Almost as if to squelch speculation that it was negotiating the release of Abdallah, the Chirac government announced late last week that it intended to put him on trial next year for the slaying of Lt. Col. Charles Ray, the U.S. military attache, and Yacov Barsimontov, the Israeli diplomat.
Both the Chirac government and the previous Socialist government evidently came close to releasing Abdallah after past negotiations with his clan. Capucci has said he took part in one of these series of negotiations. At first glance, putting Abdallah on trial would seem to reflect a new resolve by the government not to release him.
But some French newspapers have hinted that there is little hard evidence to convict Abdallah of murder. If found innocent of murder, Abdallah, who is now serving a four-year sentence for carrying false documents and for illegal possession of firearms, could be released on parole.
Marion, the former intelligence chief, made his revelations about past negotiations with Syria in an interview with the magazine Nouvel Observateur. Marion said he met with Rifaat Assad, the Syrian president’s brother, in 1982 after a car bomb exploded in front of the Paris offices of an Arabic newspaper, killing one person and wounding 63.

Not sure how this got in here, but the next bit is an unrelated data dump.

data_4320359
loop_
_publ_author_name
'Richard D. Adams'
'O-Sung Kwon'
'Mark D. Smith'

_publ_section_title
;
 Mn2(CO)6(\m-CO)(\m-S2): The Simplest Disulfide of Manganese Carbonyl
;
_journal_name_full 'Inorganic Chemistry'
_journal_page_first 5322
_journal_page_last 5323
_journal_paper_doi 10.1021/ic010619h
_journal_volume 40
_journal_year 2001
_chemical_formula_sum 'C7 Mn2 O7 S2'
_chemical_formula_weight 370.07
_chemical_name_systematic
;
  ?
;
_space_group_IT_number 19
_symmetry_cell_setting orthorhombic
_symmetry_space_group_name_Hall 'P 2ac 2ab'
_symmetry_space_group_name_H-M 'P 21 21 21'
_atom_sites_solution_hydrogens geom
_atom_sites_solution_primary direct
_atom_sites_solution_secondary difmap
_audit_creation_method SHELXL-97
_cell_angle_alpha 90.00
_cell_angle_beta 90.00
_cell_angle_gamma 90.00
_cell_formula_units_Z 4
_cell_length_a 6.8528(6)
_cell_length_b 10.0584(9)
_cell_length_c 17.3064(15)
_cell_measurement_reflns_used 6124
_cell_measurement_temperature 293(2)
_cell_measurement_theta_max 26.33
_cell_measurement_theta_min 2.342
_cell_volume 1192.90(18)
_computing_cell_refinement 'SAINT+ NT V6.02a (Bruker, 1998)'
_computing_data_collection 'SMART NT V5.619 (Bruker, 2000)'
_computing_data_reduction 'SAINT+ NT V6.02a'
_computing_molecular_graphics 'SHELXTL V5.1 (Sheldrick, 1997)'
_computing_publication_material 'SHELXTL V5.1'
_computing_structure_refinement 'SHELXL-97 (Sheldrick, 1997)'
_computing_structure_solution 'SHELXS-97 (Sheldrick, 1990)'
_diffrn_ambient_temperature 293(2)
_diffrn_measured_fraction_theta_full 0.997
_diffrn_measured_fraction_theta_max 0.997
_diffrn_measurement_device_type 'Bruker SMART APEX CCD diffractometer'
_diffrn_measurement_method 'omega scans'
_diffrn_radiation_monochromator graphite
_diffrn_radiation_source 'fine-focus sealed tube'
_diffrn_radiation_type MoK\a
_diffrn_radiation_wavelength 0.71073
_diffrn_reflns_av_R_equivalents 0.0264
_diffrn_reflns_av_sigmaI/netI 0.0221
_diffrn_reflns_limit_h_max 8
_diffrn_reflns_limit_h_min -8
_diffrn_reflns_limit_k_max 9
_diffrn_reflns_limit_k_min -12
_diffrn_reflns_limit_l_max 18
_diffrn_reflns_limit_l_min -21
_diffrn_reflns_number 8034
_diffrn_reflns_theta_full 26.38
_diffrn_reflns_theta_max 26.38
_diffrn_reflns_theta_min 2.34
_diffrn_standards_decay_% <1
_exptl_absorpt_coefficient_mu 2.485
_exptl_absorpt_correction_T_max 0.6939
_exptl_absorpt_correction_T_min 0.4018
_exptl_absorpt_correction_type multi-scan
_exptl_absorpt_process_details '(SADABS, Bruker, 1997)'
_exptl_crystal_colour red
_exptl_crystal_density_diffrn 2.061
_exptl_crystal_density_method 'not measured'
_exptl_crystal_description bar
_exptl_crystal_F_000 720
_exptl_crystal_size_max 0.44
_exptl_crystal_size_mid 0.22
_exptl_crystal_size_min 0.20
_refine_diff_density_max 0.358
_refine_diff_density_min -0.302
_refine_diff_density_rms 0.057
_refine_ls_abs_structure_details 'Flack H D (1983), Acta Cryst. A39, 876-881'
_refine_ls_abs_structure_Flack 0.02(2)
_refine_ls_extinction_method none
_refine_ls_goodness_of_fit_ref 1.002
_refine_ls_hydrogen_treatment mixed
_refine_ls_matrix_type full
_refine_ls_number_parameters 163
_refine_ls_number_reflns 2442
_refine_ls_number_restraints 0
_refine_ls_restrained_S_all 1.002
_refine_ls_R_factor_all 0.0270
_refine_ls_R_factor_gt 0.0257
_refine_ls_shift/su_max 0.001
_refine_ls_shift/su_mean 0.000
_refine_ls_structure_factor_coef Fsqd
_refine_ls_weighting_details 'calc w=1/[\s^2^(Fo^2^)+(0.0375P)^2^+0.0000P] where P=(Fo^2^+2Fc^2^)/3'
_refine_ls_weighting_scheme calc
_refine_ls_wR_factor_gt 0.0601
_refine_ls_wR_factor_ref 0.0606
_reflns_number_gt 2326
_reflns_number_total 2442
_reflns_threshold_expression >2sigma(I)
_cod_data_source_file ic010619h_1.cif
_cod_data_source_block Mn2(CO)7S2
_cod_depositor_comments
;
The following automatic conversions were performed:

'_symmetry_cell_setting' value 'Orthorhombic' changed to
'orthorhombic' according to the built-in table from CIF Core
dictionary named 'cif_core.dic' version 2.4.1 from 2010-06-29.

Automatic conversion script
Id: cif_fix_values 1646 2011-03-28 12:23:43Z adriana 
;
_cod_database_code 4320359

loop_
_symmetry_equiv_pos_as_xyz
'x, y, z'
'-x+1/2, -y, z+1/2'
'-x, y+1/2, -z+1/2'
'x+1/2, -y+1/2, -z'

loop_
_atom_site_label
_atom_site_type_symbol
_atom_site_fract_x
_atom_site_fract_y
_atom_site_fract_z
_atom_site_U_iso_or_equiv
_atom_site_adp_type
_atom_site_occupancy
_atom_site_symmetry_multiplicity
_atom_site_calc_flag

Met for Many Hours
The French believed that Syria was behind this and other bombings. Marion said he met with Assad for many hours in two sessions and had to listen to long speeches denying any Syrian involvement. Despite this, Marion said he warned Assad that France would respond in some way if the terrorism did not stop.
Over dessert at dinner in their final meeting, Marion recalled, “I looked him in the eye and said, ‘Your excellency, you are going to promise me that there will be no more terrorist attacks in France.’ ”
“He made that promise,” Marion want on. “And he kept his word.”